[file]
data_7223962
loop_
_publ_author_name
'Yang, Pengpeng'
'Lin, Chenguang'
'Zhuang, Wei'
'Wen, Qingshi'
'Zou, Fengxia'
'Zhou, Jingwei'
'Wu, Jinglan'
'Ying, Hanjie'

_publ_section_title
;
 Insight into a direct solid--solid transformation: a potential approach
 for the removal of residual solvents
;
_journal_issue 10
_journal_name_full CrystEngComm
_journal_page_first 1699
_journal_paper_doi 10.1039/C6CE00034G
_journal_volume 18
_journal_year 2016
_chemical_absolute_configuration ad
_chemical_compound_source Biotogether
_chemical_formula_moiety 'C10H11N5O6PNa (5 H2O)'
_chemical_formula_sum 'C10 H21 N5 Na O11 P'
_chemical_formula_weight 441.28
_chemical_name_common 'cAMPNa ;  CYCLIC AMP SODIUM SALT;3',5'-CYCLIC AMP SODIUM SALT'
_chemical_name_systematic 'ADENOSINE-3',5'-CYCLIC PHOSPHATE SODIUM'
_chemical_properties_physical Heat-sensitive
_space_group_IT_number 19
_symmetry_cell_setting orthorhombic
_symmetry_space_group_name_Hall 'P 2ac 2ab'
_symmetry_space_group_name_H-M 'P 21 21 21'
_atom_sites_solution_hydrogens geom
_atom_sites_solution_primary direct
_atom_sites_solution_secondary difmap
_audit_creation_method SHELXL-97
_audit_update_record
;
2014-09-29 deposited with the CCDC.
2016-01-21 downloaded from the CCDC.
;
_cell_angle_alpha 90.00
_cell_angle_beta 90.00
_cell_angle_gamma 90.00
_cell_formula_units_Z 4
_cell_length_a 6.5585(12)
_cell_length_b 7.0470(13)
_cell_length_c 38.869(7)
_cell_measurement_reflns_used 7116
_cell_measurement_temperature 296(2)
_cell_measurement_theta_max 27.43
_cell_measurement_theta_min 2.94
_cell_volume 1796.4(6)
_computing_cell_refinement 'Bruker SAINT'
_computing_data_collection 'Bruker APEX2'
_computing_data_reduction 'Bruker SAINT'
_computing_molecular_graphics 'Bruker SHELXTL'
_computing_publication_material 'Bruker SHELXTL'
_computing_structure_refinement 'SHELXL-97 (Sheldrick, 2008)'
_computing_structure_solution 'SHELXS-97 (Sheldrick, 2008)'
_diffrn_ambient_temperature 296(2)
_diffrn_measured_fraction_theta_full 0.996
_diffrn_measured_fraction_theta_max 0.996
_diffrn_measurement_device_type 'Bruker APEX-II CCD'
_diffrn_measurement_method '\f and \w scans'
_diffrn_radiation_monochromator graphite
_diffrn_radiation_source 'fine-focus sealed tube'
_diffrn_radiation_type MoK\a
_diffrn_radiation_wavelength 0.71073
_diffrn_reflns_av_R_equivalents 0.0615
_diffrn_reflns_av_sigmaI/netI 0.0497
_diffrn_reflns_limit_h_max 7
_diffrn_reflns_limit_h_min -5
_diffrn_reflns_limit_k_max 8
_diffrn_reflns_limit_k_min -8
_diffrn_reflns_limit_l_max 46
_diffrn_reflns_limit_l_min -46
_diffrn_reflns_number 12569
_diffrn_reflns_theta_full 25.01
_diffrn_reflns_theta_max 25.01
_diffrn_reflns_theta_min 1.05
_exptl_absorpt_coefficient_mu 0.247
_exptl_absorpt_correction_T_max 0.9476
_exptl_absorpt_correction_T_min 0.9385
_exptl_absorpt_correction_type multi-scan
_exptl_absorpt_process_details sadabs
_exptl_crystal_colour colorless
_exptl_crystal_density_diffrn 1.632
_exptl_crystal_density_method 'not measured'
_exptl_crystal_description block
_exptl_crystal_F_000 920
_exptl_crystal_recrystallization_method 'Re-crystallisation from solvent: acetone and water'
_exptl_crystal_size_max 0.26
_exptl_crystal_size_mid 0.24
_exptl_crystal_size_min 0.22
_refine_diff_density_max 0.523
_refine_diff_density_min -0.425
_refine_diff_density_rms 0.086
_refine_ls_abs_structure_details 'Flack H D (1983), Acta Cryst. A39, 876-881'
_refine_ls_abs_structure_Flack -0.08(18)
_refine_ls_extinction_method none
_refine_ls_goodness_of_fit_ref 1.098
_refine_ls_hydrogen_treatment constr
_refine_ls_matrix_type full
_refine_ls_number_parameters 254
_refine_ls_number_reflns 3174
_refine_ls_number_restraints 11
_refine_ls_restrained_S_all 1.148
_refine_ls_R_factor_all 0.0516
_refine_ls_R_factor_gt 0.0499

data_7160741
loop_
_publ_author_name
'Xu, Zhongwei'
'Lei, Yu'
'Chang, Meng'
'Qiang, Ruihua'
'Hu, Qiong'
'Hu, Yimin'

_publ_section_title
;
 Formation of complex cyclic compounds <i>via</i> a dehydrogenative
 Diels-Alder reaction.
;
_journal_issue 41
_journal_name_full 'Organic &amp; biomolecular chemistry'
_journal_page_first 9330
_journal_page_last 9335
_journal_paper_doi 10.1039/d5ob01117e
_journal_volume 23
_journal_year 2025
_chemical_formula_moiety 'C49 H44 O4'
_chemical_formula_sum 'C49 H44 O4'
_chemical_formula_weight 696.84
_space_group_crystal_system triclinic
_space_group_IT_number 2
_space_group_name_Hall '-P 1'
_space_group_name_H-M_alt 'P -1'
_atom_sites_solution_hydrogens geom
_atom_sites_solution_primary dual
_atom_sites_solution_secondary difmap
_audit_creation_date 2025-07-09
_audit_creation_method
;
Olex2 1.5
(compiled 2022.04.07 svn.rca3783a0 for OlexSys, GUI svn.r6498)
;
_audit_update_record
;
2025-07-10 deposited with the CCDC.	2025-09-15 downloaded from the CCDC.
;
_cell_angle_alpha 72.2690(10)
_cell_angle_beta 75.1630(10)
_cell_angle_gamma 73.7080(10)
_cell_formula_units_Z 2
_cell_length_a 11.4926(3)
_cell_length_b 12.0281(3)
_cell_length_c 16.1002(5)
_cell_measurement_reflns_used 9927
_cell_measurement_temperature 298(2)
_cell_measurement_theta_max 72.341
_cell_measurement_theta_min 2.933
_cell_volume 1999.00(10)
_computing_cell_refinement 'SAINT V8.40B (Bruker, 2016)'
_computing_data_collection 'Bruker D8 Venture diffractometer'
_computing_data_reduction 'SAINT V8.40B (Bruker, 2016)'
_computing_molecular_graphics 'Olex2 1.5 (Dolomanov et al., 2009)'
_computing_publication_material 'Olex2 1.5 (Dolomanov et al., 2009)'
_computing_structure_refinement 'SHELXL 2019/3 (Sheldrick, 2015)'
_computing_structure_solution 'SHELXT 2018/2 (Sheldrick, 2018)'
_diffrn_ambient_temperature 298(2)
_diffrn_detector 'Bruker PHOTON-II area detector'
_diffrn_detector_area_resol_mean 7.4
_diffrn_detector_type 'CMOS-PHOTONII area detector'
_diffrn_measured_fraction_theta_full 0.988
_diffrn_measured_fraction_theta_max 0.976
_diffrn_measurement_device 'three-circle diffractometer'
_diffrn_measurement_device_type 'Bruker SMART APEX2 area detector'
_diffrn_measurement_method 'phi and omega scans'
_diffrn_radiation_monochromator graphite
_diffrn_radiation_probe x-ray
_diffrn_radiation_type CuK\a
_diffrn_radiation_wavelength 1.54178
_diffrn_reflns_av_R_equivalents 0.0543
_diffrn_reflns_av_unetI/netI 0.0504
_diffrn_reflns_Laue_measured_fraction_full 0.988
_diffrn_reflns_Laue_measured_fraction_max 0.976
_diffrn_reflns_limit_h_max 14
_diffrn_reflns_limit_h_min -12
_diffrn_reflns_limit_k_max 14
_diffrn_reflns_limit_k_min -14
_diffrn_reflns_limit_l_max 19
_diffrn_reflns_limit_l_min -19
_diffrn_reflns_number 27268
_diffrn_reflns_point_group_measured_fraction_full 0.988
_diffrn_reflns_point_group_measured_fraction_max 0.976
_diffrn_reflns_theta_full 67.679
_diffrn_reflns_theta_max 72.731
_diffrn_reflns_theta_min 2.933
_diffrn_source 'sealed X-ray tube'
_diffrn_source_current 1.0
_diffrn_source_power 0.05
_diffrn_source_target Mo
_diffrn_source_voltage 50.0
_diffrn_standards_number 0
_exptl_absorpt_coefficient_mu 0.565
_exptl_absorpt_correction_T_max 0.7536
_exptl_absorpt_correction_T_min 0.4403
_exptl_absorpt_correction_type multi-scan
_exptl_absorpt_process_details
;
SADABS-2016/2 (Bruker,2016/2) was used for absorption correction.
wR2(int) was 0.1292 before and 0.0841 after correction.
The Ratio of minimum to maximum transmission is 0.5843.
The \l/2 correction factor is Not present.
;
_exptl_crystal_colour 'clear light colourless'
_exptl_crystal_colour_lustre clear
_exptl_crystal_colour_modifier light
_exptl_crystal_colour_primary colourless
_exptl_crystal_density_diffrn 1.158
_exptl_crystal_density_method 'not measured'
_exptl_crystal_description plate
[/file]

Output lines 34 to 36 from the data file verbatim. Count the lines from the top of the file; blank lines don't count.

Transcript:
_symmetry_space_group_name_H-M 'P 21 21 21'
_atom_sites_solution_hydrogens geom
_atom_sites_solution_primary direct